A source of unidirectional operating potential 28, which in this embodiment is a 10,000 volt direct current power source, is connected in parallel with a potentiometer 29. Photocathode V20 is connected to the negative terminal,
Patented Sept. 8, 1959-- which is also the ground reference, of potentiometer 29. Grid 21 is connected to a 1,000-volt tap on potentiometer 29, and grid 22 is connected to a 3D-volt tap. Electrodes 14 and 15, and therefore grid 25 and aluminum lm 27, are connected to the 10,000 volt terminal of potentiometer 29.
A solenoid-wound focusing coil 30 may be utilized in a known manner to provide a magnetic focusing eld for the electron stream of transducer 10. On the other hand, if the distances between the various electrodes of transducer are short, no additional focusing means is required.
In operation, a source of blue light (not shown) is eX- cited to produce energy represented schematically as ooding light rays 31, which are incident on photocathode as shown in the drawing. Photocathode 20 is constructed to emit electrons upon excitation by energy of a wavelength of the order of blue light. Upon energization of photocathode 20 by the ooding blue light, electrons leave photocathode 20 and are accelerated toward grid 21. After passing through the plane of grid 21, the electron stream is decelerated because grid 22 is 'at a much lower potential than is grid 21. The decelerated electron stream approaches photosensitive film 23 at less than lirst cross-over velocity; i.e., a velocity such that upon impingement the number of secondary electrons emitted by photosensitive ilm 23 is less than the number of incident primary electrons. The incident electron stream charges photosensitive film 23 toward the potential of photocathode 20 and if the impedance of 23 is high enough for the electron current from 20 it may charge slightly below the potential of photocathode 20 by an amount determined by the initial velocity of emission of the photoelectrons and the difference between the contact potentials (or work functions) of film 23 and photocathode 20. The electrons not required to maintain the charge on photosensitive iilm 23 are repelled toward grid 21. Experimentation has shown that photosensitive film 23, if placed within a few thousandths of an inch of photocathode 20, will suiciently accelerate the ooding electrons from photocathode 20 so that grid 21 is not required; however, such a construction introduces structural difliculties, while the particular embodiment illustrated has been found easy to construct and operate.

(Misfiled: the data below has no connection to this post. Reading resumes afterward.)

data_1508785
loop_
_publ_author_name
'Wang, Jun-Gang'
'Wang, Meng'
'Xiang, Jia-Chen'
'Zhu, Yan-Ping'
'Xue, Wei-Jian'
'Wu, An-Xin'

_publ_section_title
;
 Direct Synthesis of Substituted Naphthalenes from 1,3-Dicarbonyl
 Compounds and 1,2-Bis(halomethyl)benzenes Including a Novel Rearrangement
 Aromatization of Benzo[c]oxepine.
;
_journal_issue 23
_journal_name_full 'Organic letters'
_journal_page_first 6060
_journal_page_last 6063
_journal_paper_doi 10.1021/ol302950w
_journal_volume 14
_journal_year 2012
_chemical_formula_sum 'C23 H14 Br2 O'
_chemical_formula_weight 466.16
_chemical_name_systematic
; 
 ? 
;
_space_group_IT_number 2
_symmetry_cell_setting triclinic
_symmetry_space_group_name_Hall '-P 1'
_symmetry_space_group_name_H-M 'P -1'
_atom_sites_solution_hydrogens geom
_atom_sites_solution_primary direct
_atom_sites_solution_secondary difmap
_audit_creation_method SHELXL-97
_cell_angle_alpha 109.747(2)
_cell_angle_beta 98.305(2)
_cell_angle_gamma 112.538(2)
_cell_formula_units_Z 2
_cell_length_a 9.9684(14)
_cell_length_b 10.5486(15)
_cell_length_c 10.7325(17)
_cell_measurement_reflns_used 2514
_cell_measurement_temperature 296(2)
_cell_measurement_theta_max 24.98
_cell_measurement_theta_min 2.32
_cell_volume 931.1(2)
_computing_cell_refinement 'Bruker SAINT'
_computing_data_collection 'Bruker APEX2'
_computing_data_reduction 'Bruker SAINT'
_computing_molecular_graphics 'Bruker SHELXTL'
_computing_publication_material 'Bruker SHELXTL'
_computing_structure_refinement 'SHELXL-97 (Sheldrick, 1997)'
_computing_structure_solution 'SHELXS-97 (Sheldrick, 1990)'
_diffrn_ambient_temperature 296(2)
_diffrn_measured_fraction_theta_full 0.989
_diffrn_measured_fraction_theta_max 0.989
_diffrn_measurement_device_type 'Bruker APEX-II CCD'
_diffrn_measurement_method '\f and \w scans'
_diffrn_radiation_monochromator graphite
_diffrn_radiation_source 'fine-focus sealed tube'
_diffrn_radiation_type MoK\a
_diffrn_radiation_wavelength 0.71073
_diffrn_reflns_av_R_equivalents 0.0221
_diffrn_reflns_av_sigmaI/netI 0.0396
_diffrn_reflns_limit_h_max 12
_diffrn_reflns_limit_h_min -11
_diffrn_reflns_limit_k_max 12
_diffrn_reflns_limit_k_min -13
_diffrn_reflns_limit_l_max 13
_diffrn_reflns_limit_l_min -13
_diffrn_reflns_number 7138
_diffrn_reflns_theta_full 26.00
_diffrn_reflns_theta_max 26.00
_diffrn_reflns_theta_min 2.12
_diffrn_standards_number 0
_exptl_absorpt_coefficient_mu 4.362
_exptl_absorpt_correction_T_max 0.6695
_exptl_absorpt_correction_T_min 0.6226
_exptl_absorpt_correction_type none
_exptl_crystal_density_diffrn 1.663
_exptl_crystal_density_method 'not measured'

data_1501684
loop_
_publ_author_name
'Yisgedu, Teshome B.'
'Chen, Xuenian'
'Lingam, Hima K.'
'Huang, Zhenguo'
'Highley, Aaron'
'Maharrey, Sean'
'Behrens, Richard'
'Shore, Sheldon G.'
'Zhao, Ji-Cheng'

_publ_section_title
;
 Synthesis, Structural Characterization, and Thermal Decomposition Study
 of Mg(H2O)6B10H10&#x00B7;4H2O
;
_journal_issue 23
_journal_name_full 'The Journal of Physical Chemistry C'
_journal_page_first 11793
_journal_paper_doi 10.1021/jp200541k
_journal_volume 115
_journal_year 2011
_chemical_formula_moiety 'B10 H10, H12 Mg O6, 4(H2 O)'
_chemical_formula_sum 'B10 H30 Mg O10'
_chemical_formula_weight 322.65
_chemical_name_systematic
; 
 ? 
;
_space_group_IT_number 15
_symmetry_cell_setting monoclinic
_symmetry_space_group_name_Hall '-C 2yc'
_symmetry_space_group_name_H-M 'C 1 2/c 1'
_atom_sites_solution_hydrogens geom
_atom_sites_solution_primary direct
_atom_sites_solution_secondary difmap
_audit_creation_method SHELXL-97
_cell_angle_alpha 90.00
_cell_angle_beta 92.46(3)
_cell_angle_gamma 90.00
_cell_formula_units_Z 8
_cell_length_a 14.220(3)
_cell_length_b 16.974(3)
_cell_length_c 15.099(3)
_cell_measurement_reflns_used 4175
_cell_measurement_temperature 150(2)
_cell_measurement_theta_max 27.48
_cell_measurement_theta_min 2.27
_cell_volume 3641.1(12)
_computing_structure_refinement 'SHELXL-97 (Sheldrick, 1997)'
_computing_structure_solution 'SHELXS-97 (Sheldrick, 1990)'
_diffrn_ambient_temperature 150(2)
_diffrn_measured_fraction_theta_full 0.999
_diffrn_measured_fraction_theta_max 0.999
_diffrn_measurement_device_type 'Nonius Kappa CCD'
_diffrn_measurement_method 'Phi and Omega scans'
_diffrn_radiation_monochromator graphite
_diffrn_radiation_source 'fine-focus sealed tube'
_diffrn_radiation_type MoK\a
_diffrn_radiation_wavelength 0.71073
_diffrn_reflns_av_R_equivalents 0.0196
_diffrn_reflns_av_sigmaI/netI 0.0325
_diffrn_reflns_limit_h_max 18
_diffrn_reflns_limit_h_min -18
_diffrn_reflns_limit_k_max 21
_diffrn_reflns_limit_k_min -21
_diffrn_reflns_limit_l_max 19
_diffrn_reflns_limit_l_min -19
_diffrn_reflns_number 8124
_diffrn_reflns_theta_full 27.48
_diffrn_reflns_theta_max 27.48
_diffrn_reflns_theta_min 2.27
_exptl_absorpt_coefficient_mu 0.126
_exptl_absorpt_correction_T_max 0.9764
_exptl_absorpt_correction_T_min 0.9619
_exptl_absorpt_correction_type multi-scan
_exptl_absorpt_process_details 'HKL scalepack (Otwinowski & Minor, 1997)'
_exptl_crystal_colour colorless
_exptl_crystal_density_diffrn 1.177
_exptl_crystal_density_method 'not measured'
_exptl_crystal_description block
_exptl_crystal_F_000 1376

In accordance with the invention, imaging infra-red light rays 32 from an object exterior to lens system 11 pass through the lens system, through the glass input window 36 of transducer 10, through photocathode 20 and grid 21, and impinge on photosensitive film 23 to form a latent image corresponding to the pattern and 4 intensity of the infra-red rays. The material of photosensitive film 23 is chosen to have a characteristic impedance which varies with the intensity of the incident radiation, within the infra-red range of wavelengths. As the incident radiation strikes lm 23 and lowers its characteristic impedance, photosensitive lm 23 becomes a better conductor and passes electrons from its surface toward the positive potential of grid 22 from whatever area imaging light rays 32 strike. Thus, these areas become more positive than cathode potential by an amount proportional to the intensity of the imaged light rays 32. Electrons emitted from photocathode 20 will now pass grid 22 in those areas in the same proportions and be accelerated toward screen 26.